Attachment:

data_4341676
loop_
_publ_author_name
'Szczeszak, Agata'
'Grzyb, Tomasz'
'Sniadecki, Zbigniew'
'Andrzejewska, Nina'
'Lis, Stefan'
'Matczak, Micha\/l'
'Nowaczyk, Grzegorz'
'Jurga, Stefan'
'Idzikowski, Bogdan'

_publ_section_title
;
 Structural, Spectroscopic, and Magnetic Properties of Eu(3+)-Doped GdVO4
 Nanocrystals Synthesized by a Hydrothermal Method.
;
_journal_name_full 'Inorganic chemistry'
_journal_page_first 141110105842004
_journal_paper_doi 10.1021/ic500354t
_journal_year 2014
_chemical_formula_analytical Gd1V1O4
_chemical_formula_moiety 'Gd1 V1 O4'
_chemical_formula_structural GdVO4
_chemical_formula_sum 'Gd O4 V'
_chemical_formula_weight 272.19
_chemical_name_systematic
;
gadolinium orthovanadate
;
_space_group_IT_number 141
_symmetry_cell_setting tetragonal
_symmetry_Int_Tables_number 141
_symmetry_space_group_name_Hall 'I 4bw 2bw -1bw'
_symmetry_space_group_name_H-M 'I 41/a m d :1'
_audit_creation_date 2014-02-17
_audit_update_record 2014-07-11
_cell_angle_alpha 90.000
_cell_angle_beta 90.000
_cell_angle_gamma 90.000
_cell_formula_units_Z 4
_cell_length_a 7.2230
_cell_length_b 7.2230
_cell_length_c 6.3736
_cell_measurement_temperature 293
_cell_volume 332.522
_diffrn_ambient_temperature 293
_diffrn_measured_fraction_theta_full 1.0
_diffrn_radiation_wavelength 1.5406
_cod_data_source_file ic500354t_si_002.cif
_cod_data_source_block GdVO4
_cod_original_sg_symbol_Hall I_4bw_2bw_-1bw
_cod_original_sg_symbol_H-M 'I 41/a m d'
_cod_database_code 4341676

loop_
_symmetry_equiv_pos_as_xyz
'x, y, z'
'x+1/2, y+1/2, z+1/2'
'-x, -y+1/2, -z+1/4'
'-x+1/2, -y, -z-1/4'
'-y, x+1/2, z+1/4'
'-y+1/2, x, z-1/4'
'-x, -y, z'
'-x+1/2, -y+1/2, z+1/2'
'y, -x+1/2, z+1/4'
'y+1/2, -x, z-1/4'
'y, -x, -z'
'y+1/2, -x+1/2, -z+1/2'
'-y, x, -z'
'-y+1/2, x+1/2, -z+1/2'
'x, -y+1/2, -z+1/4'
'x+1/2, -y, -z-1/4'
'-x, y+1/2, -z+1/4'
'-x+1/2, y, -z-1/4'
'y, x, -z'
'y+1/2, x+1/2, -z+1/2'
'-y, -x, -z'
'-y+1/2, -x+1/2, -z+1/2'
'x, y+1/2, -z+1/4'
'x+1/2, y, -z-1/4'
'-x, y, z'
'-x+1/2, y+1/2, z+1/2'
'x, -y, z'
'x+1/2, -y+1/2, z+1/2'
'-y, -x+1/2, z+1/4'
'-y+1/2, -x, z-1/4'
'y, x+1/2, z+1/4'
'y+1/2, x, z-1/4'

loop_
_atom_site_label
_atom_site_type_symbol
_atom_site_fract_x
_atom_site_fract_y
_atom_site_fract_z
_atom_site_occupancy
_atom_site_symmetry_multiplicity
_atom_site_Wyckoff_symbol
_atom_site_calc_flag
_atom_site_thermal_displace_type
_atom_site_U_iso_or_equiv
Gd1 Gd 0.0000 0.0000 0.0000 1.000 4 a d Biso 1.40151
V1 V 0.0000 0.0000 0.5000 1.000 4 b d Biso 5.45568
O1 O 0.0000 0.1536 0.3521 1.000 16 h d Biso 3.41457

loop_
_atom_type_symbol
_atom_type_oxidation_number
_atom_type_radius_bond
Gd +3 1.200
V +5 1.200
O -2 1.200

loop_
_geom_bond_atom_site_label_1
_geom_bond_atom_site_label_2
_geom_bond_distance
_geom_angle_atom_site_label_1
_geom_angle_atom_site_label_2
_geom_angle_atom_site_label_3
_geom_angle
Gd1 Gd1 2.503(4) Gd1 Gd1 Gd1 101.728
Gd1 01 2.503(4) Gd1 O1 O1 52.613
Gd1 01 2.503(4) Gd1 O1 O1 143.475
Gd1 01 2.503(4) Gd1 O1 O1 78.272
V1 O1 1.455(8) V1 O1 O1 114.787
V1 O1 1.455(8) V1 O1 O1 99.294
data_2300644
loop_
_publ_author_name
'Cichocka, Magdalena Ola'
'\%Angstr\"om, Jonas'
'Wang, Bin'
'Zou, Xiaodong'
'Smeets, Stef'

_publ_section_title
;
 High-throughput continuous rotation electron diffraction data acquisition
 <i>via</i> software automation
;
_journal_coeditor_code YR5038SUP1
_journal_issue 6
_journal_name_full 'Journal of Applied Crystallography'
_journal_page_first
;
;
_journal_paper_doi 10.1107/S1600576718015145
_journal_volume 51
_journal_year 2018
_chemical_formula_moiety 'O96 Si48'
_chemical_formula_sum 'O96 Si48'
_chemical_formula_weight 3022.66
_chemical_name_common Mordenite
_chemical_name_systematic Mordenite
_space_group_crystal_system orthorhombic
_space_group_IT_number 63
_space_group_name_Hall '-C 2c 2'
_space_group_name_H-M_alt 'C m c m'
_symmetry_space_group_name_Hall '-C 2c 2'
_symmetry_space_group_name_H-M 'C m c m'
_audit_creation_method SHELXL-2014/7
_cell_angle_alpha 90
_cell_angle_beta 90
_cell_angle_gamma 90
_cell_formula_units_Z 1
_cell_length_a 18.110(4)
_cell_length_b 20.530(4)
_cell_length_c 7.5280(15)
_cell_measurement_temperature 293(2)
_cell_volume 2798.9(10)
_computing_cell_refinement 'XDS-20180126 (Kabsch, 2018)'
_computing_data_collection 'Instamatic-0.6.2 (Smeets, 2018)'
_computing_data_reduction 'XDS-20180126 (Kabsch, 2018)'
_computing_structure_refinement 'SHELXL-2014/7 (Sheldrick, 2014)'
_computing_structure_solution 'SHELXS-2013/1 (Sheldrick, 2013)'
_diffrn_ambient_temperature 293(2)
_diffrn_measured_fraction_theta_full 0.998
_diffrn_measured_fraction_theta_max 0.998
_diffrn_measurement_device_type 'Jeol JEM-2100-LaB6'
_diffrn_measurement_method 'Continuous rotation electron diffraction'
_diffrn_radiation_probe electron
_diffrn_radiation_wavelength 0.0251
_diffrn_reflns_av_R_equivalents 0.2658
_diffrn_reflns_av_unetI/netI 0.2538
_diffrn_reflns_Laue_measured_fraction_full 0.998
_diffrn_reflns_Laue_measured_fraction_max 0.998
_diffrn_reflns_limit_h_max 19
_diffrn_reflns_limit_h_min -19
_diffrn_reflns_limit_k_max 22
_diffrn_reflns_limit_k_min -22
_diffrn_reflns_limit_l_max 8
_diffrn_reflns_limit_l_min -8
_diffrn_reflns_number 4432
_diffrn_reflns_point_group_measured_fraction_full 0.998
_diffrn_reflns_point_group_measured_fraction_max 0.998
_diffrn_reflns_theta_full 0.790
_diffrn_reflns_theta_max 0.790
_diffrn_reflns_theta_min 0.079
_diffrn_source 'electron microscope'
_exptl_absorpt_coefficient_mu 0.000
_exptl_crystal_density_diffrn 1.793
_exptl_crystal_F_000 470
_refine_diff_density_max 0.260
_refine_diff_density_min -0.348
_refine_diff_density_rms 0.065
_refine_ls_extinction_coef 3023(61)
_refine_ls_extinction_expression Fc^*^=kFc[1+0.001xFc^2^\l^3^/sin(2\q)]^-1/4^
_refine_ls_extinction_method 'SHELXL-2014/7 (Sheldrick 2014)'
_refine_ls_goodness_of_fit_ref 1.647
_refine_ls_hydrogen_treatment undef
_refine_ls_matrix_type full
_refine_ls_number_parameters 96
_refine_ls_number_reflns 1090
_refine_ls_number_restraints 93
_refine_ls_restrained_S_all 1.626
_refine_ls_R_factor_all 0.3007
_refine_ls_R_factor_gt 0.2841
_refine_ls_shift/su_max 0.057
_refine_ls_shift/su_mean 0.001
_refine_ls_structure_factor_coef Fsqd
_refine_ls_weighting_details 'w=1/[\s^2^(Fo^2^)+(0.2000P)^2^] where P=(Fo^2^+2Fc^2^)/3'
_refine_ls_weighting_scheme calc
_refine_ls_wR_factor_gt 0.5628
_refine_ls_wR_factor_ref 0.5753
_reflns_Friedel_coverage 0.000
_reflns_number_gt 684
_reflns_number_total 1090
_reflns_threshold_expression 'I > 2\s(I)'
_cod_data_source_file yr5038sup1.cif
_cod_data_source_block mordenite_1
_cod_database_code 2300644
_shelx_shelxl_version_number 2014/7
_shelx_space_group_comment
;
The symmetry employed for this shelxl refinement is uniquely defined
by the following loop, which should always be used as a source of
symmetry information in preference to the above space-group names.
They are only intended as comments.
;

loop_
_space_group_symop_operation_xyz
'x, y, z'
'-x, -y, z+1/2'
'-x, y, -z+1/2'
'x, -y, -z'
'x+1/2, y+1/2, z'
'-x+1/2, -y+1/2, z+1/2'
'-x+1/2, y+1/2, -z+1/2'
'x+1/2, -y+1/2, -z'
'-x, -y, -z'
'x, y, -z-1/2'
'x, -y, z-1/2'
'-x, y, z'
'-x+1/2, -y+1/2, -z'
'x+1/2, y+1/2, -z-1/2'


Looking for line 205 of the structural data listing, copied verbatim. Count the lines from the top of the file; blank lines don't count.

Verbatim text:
_refine_ls_extinction_method 'SHELXL-2014/7 (Sheldrick 2014)'